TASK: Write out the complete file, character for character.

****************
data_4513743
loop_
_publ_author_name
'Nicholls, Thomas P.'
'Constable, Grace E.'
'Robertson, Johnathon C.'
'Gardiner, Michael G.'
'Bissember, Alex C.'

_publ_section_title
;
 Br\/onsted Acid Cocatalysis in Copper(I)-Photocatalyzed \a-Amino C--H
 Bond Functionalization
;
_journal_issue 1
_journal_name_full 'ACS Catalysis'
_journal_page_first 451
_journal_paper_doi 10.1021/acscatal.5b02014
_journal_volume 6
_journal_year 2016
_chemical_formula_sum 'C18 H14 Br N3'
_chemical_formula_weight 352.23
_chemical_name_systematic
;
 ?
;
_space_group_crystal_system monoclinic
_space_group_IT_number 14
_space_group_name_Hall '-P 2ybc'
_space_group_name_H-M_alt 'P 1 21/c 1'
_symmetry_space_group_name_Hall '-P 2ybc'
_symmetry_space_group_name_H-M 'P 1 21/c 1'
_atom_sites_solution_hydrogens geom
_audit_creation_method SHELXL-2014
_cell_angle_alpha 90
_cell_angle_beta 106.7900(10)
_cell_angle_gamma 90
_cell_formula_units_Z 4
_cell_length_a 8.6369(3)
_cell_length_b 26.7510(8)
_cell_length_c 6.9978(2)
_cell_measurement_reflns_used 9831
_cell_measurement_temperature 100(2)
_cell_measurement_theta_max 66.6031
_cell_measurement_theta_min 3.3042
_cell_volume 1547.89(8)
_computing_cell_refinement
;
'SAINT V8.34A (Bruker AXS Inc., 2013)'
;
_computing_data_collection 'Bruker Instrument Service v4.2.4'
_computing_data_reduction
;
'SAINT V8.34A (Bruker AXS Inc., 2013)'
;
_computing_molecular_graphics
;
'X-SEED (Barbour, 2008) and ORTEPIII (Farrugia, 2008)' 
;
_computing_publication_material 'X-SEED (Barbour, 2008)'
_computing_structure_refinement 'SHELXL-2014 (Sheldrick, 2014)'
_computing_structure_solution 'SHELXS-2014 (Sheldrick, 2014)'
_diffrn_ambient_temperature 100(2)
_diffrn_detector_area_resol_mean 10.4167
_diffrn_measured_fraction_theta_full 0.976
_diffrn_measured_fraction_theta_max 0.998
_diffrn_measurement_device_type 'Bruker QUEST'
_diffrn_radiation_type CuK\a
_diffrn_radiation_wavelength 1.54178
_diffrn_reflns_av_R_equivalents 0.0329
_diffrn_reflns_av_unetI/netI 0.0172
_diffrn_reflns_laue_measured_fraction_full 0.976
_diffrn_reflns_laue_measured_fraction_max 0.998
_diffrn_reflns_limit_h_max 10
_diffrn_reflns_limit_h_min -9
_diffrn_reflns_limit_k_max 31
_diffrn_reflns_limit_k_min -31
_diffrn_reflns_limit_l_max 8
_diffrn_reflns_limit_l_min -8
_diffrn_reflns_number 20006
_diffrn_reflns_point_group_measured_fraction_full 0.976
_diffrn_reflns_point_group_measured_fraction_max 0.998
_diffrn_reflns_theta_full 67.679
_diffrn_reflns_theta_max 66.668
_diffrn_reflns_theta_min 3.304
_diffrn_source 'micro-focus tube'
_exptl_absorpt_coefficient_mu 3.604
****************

data_4513743
loop_
_publ_author_name
'Nicholls, Thomas P.'
'Constable, Grace E.'
'Robertson, Johnathon C.'
'Gardiner, Michael G.'
'Bissember, Alex C.'

_publ_section_title
;
 Br\/onsted Acid Cocatalysis in Copper(I)-Photocatalyzed \a-Amino C--H
 Bond Functionalization
;
_journal_issue 1
_journal_name_full 'ACS Catalysis'
_journal_page_first 451
_journal_paper_doi 10.1021/acscatal.5b02014
_journal_volume 6
_journal_year 2016
_chemical_formula_sum 'C18 H14 Br N3'
_chemical_formula_weight 352.23
_chemical_name_systematic
;
 ?
;
_space_group_crystal_system monoclinic
_space_group_IT_number 14
_space_group_name_Hall '-P 2ybc'
_space_group_name_H-M_alt 'P 1 21/c 1'
_symmetry_space_group_name_Hall '-P 2ybc'
_symmetry_space_group_name_H-M 'P 1 21/c 1'
_atom_sites_solution_hydrogens geom
_audit_creation_method SHELXL-2014
_cell_angle_alpha 90
_cell_angle_beta 106.7900(10)
_cell_angle_gamma 90
_cell_formula_units_Z 4
_cell_length_a 8.6369(3)
_cell_length_b 26.7510(8)
_cell_length_c 6.9978(2)
_cell_measurement_reflns_used 9831
_cell_measurement_temperature 100(2)
_cell_measurement_theta_max 66.6031
_cell_measurement_theta_min 3.3042
_cell_volume 1547.89(8)
_computing_cell_refinement
;
'SAINT V8.34A (Bruker AXS Inc., 2013)'
;
_computing_data_collection 'Bruker Instrument Service v4.2.4'
_computing_data_reduction
;
'SAINT V8.34A (Bruker AXS Inc., 2013)'
;
_computing_molecular_graphics
;
'X-SEED (Barbour, 2008) and ORTEPIII (Farrugia, 2008)' 
;
_computing_publication_material 'X-SEED (Barbour, 2008)'
_computing_structure_refinement 'SHELXL-2014 (Sheldrick, 2014)'
_computing_structure_solution 'SHELXS-2014 (Sheldrick, 2014)'
_diffrn_ambient_temperature 100(2)
_diffrn_detector_area_resol_mean 10.4167
_diffrn_measured_fraction_theta_full 0.976
_diffrn_measured_fraction_theta_max 0.998
_diffrn_measurement_device_type 'Bruker QUEST'
_diffrn_radiation_type CuK\a
_diffrn_radiation_wavelength 1.54178
_diffrn_reflns_av_R_equivalents 0.0329
_diffrn_reflns_av_unetI/netI 0.0172
_diffrn_reflns_laue_measured_fraction_full 0.976
_diffrn_reflns_laue_measured_fraction_max 0.998
_diffrn_reflns_limit_h_max 10
_diffrn_reflns_limit_h_min -9
_diffrn_reflns_limit_k_max 31
_diffrn_reflns_limit_k_min -31
_diffrn_reflns_limit_l_max 8
_diffrn_reflns_limit_l_min -8
_diffrn_reflns_number 20006
_diffrn_reflns_point_group_measured_fraction_full 0.976
_diffrn_reflns_point_group_measured_fraction_max 0.998
_diffrn_reflns_theta_full 67.679
_diffrn_reflns_theta_max 66.668
_diffrn_reflns_theta_min 3.304
_diffrn_source 'micro-focus tube'
_exptl_absorpt_coefficient_mu 3.604